Oh, hai there, dear Nate is Great fans! I posted a wee note on our Facebook page back in December noting that this blog was going on hiatus for a little while. (Hope you all saw it and didn’t think we abandoned you!) We’re finally surfacing from a very difficult past several months and I’m ready to start writing again. And the reason for our absence? My Dad, Nate’s Super Grandpa, died several days before Christmas.
I won’t get into details about my Dad’s illness or passing, only to say it was quick and that my Dad lived a very full 93 years on this earth. We didn’t fly home to see Dad before he passed away, though I asked if he wanted me to come home every time I spoke to him. (He always responded, “Stay where you are and take care of the little guy!”) We had a lovely week-long visit with him in August during which Dad really got to know Nate. He didn’t necessarily understand Nate’s diagnosis or why Nate doesn’t talk but he was greatly impressed with how Nate speaks through an iPad and devours bacon with glee.
At the start of the new year, we headed to Hawaii to start dealing with Dad’s house and estate and plan his Celebration of Life. Before we left, we reached out to Nate’s current teachers/therapists and our darling Dr. Syd to find out how to explain to Nate that Super Grandpa had passed away. And, as usual, they delivered with really great responses. My biggest concern is Nate not having a way to articulate any concerns this might bring up, like what death is or where someone goes when they die or if Chad and I are going to die, too. Nate’s teacher, Ms. Linda, suggested we emphasize that Super Grandpa was old and not mention “sick,” since Nate gets sick, too. Using his many years of expertise as a doctor, and his more recent experience as a grandfather, Dr. Syd had sage words. He felt that five year old kids — neurotypical or not — tend to respond more to our current emotion than to the situation as a whole. He suggested we explain my Dad’s passing through the lens of our own religious convictions and be open to responding to Nate in the moment, moment by moment.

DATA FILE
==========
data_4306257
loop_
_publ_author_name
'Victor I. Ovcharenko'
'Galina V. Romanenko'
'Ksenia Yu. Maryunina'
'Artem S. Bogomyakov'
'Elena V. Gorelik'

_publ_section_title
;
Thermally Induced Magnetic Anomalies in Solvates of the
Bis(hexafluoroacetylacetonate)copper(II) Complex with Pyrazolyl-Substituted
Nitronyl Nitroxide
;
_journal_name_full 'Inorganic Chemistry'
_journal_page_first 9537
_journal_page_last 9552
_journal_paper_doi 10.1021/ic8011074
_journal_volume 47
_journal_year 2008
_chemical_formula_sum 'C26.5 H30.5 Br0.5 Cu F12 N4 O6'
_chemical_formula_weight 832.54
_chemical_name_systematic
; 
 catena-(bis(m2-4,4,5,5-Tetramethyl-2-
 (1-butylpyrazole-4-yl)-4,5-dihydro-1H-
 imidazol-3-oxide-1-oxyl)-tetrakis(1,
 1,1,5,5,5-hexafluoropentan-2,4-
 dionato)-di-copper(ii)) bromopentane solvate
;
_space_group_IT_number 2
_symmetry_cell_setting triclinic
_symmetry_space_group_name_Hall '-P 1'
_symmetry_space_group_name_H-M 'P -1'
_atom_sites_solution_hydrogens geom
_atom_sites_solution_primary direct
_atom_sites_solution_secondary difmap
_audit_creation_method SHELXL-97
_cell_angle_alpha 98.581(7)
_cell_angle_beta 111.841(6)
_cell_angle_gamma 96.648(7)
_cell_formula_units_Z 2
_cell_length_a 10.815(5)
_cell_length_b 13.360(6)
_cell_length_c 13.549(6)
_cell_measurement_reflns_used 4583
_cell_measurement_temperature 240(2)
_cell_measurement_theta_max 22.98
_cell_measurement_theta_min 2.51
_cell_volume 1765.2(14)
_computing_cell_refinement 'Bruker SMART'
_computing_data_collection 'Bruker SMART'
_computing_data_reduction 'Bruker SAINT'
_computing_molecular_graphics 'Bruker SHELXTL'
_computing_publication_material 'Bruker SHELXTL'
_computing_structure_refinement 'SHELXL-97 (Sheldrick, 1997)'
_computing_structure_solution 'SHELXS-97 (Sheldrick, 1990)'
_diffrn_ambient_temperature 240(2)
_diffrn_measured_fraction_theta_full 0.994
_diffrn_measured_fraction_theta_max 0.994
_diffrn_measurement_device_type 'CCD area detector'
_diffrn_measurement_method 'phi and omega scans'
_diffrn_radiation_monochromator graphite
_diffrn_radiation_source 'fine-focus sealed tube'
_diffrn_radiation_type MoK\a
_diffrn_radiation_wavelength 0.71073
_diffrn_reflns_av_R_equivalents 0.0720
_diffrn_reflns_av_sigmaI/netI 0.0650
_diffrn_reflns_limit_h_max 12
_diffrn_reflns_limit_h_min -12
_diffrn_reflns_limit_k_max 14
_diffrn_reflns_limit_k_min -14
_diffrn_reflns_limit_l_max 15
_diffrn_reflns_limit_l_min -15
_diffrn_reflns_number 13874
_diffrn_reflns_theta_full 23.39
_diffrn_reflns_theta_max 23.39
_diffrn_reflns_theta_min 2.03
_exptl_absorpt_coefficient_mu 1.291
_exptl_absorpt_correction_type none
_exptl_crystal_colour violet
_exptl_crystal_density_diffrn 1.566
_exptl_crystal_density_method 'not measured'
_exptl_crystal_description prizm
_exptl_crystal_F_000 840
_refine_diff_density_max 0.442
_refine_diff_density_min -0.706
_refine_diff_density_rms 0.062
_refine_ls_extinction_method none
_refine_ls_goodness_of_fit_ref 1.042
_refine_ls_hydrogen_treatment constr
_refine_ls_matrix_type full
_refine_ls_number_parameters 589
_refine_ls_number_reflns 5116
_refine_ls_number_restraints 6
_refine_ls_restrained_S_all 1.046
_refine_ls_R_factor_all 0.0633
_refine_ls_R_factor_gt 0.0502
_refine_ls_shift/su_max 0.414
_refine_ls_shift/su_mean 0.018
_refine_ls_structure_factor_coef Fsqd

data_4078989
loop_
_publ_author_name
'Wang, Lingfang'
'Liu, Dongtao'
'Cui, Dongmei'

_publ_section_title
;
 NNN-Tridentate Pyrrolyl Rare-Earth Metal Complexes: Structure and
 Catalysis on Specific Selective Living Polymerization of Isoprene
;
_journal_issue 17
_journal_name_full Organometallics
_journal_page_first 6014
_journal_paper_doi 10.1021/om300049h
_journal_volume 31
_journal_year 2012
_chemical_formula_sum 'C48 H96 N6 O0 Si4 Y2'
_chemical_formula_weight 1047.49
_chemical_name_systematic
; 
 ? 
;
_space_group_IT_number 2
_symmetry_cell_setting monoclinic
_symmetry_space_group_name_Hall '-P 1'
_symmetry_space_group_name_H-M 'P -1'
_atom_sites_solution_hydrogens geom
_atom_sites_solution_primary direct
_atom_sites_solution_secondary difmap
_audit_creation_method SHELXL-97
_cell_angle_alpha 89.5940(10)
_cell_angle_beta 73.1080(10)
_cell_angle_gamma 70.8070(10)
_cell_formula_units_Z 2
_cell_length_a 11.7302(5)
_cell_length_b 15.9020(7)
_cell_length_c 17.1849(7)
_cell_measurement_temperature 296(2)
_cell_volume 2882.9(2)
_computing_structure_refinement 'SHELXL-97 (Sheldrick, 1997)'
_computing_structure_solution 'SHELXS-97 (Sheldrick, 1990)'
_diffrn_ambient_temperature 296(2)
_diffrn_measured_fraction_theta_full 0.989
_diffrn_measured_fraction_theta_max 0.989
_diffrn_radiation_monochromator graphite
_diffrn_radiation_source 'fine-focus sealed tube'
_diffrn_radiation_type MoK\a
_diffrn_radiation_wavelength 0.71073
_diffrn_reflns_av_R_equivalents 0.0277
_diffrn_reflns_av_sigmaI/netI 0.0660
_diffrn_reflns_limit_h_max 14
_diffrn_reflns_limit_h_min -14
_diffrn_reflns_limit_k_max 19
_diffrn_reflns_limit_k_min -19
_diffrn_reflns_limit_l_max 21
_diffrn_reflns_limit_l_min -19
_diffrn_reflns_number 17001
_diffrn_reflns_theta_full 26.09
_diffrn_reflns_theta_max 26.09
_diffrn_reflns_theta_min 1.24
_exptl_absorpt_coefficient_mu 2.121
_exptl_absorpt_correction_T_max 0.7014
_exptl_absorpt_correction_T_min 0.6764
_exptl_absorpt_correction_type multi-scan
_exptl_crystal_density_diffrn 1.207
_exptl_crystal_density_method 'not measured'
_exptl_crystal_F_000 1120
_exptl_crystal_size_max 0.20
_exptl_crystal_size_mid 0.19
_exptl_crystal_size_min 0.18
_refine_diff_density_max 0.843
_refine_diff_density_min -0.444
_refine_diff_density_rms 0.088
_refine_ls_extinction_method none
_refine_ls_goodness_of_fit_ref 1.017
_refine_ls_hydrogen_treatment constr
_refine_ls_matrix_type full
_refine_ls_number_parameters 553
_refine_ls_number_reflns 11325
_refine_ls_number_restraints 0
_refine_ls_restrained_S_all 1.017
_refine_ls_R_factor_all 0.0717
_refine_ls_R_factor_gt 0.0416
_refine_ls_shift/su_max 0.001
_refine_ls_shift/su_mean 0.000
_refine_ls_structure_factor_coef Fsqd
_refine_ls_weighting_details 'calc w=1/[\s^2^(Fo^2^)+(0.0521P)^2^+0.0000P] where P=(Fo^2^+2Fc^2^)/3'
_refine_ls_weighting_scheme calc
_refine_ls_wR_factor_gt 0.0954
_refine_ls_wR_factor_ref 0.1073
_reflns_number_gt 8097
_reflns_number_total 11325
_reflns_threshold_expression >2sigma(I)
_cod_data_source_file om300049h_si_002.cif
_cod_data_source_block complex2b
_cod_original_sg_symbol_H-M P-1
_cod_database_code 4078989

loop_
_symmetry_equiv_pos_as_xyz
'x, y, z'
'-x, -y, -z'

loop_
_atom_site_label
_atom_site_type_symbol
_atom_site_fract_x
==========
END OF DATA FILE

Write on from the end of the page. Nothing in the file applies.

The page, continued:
During our trip in August, we had breakfast every day with Super Grandpa. Driving to his house before the first meal of the day was part of the routine that we constructed. Now we were returning four months later and that routine–and the person integral to it–was gone. Before we got on the plane, Chad and I explained to Nate that Super Grandpa died and we wouldn’t be able to see him anymore — but he loved Nate very much and continues to care about Nate from heaven. Though Nate giggled hysterically as Chad and I cried, Nate apparently understood what we said. During our two weeks on Kauai, Nate regularly asked for his teachers, classmates, and family on the mainland. He never once asked for Super Grandpa, even though his picture/name was on the same page as the others on Nate’s iPad.
We had a lot to deal with when we went home and very little time to accomplish it all. We had two weeks to accomplish what should have easily taken two months: plan and execute a public celebration of Dad’s life, clear out Dad’s house, and start dealing with the estate stuff. We managed to accomplish it all with the help of amazing friends and family. People poured out of the woodwork and offered very specific offers of help and we took each and every one. And, while it’s difficult to say if someone’s generosity trumped another’s, we were most humbled by our dear Ms. Katy’s offer to join us for a week on Kauai to help with Nate. (You may remember her as one of Nate’s spectacular Birth to Three therapists. She was also on the team that diagnosed Nate with autism.) Sure, we gave her an all-expenses paid trip to Hawaii in the dead of winter….but it was an all-expenses paid trip to watch Nate in Hawaii and Nate is anything but an ideal tourist.